A Dream Deferred: Black, Indigenous, and Women+ of Color Playwright-Activists

A Dream Deferred: Black, Indigenous, and Women+ of Color Playwright-Activists

By Yvette Heyliger
30 January 2023

One evening at bedtime, my twelve-year-old grandson asked me, “Nana, are you happy with your life up to now?” I was taken aback by his question. Did he sense something in me? Some disappointment or dissatisfaction? It took me a few beats to muster up a response. Finally, I said, “Well, yes... and no.”

Let me explain.

For me, there is life before I read “The Count 3.0” and life after I read “The Count 3.0.” “The Count” is an ongoing study by the Lillys in partnership with the Dramatists Guild which analyzes and presents data on who is being produced in the American theatre. Before “The Count 3.0” was published, I was what feminist, journalist, and activist Gloria Steinem coined a “hope-a-holic.” Things in the industry were slowly improving and I was hopeful that more plays by women+ would not die on the vine, unplucked and unproduced. I knew I may not see parity for women playwrights in my lifetime, but as an activist I was doing my part to, as Dr. Martin Luther King, Jr. reminded us, bend the “arc of the moral universe towards justice.”

In 2015, “The Count 1.0,” the first study by the Lillys, was published. When reading about the number of produced women playwrights, I was shocked to learn that I was one of the 96.6 percent of women of color whose work had not reached production in our nation. This was through no fault of our own. Talent (or lack thereof) had nothing to do with it. The quest for equal opportunity fueled my continued fight for parity. I was compelled to soldier on despite my nagging suspicion that white women would likely benefit more from my advocacy efforts than I would as a Black woman.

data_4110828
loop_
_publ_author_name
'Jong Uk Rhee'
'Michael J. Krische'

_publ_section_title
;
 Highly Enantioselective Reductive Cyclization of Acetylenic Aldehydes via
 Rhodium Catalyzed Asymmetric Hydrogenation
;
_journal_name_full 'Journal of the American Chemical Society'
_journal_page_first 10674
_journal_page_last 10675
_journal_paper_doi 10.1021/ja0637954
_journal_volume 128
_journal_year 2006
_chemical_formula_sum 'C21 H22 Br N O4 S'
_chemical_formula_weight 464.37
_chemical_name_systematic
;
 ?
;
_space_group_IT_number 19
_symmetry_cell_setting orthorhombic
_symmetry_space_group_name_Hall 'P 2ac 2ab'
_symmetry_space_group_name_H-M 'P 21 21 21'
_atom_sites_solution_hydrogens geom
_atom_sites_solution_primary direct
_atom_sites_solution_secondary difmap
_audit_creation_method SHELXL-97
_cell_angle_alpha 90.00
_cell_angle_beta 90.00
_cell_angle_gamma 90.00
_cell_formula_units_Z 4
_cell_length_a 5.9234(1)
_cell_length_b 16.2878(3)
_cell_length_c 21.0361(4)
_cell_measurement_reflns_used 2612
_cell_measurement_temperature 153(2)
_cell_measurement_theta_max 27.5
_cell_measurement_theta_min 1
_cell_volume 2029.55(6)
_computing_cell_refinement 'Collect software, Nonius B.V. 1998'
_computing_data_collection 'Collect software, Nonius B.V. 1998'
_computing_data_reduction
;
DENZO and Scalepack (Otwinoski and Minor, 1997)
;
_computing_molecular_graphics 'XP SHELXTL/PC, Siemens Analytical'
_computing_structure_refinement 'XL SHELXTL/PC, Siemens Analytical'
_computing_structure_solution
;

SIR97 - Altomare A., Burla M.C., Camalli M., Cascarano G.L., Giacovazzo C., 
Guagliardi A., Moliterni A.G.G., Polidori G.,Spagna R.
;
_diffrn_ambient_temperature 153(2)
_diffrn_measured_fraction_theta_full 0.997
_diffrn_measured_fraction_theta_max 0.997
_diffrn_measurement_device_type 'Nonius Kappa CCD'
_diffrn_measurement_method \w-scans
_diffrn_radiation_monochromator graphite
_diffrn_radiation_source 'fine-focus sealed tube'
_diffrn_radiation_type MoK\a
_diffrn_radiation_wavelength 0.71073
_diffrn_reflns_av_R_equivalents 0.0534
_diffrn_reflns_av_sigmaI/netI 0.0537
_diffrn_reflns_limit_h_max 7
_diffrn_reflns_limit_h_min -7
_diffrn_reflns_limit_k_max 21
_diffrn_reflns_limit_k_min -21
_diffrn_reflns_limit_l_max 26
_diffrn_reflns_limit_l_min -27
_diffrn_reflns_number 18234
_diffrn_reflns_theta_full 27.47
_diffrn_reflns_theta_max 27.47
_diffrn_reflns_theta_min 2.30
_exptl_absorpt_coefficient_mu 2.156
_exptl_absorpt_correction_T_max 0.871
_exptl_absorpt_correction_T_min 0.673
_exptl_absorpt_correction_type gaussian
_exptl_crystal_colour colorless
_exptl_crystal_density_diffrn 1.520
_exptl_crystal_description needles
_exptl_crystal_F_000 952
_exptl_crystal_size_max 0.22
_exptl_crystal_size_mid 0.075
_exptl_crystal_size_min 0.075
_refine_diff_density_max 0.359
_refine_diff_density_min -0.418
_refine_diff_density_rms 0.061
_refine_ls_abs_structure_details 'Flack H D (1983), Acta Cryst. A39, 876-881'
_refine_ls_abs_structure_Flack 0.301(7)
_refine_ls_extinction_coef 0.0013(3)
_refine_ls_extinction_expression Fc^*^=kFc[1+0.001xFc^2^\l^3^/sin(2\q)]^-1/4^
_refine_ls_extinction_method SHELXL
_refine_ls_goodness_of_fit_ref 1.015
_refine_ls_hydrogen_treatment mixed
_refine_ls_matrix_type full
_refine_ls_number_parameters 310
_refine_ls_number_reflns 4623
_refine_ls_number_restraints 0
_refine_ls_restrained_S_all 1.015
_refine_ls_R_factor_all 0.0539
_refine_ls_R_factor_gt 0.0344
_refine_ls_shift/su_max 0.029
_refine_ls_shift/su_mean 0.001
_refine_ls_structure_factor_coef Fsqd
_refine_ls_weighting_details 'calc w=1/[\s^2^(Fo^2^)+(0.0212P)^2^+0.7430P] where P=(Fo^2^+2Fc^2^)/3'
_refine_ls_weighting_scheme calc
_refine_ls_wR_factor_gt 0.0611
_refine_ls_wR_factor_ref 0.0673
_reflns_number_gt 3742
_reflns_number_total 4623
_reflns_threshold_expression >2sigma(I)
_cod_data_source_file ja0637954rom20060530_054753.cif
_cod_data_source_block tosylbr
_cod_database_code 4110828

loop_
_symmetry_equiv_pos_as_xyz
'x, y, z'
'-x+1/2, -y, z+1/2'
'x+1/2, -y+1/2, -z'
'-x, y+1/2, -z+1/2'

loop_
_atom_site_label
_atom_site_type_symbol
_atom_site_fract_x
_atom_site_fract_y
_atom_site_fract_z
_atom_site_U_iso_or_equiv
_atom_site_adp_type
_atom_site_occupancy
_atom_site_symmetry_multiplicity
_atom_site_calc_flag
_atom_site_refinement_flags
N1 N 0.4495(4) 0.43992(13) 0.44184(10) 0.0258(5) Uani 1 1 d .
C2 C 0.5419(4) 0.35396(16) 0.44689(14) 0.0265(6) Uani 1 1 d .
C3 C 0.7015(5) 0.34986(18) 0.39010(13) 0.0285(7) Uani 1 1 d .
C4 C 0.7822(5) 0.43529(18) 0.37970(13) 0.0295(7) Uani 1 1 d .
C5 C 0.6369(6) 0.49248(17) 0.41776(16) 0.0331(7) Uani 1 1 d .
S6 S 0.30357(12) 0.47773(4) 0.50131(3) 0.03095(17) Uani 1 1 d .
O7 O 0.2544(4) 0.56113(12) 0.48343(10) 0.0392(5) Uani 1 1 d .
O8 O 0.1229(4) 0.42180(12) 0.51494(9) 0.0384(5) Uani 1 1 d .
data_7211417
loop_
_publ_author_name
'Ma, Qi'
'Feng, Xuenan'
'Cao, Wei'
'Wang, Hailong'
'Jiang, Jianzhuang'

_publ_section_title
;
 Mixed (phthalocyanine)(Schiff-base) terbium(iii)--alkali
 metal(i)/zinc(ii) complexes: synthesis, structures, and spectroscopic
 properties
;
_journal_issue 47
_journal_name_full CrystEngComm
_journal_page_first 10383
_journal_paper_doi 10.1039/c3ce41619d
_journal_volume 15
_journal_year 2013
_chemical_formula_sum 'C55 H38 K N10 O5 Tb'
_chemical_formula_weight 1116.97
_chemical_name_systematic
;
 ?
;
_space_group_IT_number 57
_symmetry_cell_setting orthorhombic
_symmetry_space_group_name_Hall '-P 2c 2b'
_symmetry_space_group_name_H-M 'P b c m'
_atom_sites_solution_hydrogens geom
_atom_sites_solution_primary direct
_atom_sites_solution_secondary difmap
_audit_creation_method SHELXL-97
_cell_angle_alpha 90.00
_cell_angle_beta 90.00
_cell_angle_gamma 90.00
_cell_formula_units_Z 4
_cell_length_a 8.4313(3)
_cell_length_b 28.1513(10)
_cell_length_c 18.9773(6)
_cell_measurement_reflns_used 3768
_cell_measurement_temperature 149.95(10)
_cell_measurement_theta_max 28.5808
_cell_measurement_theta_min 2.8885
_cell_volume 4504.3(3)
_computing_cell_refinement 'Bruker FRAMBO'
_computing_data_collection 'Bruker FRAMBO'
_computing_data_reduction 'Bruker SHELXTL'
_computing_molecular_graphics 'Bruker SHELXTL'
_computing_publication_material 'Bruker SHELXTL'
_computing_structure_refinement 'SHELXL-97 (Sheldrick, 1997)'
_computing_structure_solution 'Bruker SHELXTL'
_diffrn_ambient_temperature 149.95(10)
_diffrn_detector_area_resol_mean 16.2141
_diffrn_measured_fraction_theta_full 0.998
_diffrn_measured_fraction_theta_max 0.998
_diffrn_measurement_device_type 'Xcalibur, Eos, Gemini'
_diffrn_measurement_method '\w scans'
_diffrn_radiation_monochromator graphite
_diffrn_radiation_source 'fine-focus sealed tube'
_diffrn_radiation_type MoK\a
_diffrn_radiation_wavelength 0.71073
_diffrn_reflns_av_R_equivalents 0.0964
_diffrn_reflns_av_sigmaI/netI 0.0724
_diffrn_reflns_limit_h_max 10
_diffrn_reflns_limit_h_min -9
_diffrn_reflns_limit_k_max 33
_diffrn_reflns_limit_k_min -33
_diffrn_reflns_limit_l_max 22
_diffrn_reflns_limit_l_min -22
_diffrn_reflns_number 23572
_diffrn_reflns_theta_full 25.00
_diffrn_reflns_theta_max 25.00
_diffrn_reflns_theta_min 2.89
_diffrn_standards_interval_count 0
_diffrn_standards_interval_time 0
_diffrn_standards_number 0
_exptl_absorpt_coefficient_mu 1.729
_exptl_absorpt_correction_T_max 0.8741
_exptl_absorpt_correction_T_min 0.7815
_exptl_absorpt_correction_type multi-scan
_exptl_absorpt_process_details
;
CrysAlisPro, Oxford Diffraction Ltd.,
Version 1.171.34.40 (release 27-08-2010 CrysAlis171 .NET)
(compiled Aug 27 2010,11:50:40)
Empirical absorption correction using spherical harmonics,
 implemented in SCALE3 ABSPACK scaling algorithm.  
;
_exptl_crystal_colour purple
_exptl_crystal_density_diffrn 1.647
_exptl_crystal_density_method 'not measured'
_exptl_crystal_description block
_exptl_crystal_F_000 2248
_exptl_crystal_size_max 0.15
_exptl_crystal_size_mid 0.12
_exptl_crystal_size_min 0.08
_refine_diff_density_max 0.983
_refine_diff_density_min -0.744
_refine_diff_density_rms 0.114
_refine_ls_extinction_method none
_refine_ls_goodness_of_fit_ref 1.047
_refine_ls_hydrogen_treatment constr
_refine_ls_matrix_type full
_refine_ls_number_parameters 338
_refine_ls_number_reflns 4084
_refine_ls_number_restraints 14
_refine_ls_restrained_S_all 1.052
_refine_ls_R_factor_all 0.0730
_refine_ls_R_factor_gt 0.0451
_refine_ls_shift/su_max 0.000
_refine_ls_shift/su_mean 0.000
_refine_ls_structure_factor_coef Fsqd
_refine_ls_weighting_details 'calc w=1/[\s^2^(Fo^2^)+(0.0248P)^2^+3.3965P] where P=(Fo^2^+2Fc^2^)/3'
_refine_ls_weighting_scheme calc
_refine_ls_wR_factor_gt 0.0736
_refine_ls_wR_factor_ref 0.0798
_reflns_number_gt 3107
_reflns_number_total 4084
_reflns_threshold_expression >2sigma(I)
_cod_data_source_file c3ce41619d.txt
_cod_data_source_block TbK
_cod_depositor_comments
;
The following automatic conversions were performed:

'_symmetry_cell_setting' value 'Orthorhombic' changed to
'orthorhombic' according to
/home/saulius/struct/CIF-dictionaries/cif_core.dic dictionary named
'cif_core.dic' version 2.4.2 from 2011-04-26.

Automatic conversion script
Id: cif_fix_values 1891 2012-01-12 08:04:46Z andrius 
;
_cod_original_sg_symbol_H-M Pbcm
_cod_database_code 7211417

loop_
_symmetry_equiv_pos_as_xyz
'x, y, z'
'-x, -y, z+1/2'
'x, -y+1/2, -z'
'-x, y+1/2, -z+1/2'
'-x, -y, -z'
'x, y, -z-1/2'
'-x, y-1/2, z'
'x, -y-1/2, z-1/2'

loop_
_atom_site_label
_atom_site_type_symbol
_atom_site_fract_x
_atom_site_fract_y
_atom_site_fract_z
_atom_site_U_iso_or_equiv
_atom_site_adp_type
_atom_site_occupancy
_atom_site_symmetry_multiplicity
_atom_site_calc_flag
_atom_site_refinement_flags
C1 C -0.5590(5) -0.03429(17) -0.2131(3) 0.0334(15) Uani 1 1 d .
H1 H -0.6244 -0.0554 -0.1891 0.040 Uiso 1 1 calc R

If ”The Count 1.0” were not enough of a wake-up call, that same year, in an article, “Playwrights and the New Play Exchange” written by Gwydion Suilebhan, project director of the New Play Exchange for National New Play Network reported:

There are about 15,000 to 25,000 playwrights working in the United States right now. Let’s call it 20,000 just to make it an even number. And those 20,000 playwrights seem to create about one new play per year, on average. Which means that there are about 20,000 new plays per year entering the cultural ecosystem. At the same time, there are about 2,000 professional world premieres of new plays in the United States every year. So let that sink in. That’s 20,000 new plays and only 2,000 world premieres every twelve months. The unavoidable, mathematical conclusion is that 90% of all new plays never get produced. Only one out of ten ever go from the page to the stage. So if the average playwright writes one new play a year, that playwright can reasonably expect one world premiere production per decade. One. World. Premiere. Per. Decade.

Suilebhan’s article, coupled with the findings of “The Count 1.0” presented a particular challenge for me. I have been an activist for most of my life, lifting the flag and charging onto the battlefield, seeking justice for one cause or another. It is one of my passions. These statistics were enough to make any artivist think about where to put their energies!

For the first time, I saw myself as part of a community of Black women+ activists in the continuum of time.